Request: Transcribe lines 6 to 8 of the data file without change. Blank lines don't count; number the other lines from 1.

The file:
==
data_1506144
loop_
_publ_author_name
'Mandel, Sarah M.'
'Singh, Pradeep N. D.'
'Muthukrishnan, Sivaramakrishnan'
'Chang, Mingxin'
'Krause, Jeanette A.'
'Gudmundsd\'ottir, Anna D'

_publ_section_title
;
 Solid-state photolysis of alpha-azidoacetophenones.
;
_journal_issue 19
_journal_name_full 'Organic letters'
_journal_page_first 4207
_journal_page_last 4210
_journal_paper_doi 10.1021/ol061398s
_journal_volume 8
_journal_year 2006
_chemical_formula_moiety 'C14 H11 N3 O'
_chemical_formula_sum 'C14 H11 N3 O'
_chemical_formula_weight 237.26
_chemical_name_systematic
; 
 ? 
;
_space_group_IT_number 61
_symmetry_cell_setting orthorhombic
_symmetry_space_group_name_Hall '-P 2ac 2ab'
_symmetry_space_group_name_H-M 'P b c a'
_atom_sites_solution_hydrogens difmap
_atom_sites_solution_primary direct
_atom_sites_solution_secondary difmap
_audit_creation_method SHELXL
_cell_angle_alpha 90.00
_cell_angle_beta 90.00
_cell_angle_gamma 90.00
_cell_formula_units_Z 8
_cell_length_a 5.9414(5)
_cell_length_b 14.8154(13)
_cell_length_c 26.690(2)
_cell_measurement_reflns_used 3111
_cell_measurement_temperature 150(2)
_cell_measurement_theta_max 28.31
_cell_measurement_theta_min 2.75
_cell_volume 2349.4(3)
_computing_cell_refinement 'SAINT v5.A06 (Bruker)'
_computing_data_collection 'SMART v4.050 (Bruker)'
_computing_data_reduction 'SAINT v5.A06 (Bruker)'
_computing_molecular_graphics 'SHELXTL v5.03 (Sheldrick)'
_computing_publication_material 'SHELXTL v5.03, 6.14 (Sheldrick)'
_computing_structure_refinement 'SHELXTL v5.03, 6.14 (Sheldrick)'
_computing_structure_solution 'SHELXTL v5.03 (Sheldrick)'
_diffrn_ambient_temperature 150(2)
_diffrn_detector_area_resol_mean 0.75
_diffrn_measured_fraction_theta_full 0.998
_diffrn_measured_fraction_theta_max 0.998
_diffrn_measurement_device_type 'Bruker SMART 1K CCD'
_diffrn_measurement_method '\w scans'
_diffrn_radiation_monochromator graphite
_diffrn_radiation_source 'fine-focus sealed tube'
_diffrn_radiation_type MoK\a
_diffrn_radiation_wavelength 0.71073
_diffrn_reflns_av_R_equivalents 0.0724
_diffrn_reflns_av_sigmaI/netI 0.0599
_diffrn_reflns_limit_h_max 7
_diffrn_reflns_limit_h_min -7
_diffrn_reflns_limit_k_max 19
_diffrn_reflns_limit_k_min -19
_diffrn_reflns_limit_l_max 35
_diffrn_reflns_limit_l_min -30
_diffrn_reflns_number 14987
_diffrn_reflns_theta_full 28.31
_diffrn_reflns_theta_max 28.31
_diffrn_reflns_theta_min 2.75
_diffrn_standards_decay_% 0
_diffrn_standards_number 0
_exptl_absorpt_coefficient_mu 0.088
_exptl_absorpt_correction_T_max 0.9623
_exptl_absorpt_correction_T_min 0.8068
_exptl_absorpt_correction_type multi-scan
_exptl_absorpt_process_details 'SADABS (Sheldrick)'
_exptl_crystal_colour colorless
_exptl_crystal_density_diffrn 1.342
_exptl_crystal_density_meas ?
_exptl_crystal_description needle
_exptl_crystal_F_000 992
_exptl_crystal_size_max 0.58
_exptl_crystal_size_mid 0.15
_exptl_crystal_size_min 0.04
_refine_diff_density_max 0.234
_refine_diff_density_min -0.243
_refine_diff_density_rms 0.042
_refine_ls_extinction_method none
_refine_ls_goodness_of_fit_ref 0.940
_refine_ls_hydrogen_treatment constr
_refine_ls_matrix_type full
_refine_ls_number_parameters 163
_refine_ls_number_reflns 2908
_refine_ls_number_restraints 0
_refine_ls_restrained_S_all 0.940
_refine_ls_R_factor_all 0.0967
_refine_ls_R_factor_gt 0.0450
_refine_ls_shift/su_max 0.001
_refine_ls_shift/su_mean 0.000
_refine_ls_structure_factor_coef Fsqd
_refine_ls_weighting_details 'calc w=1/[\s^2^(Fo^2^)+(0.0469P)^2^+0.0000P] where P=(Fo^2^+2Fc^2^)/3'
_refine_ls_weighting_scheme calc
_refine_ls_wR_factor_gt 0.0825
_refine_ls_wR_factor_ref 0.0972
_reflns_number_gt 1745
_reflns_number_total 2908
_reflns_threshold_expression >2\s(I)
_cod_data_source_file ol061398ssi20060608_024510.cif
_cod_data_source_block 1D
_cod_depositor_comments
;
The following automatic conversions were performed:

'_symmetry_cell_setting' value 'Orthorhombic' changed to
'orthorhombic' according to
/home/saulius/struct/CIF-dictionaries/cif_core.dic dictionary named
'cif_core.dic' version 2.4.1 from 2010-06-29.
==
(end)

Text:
'Muthukrishnan, Sivaramakrishnan'
'Chang, Mingxin'
'Krause, Jeanette A.'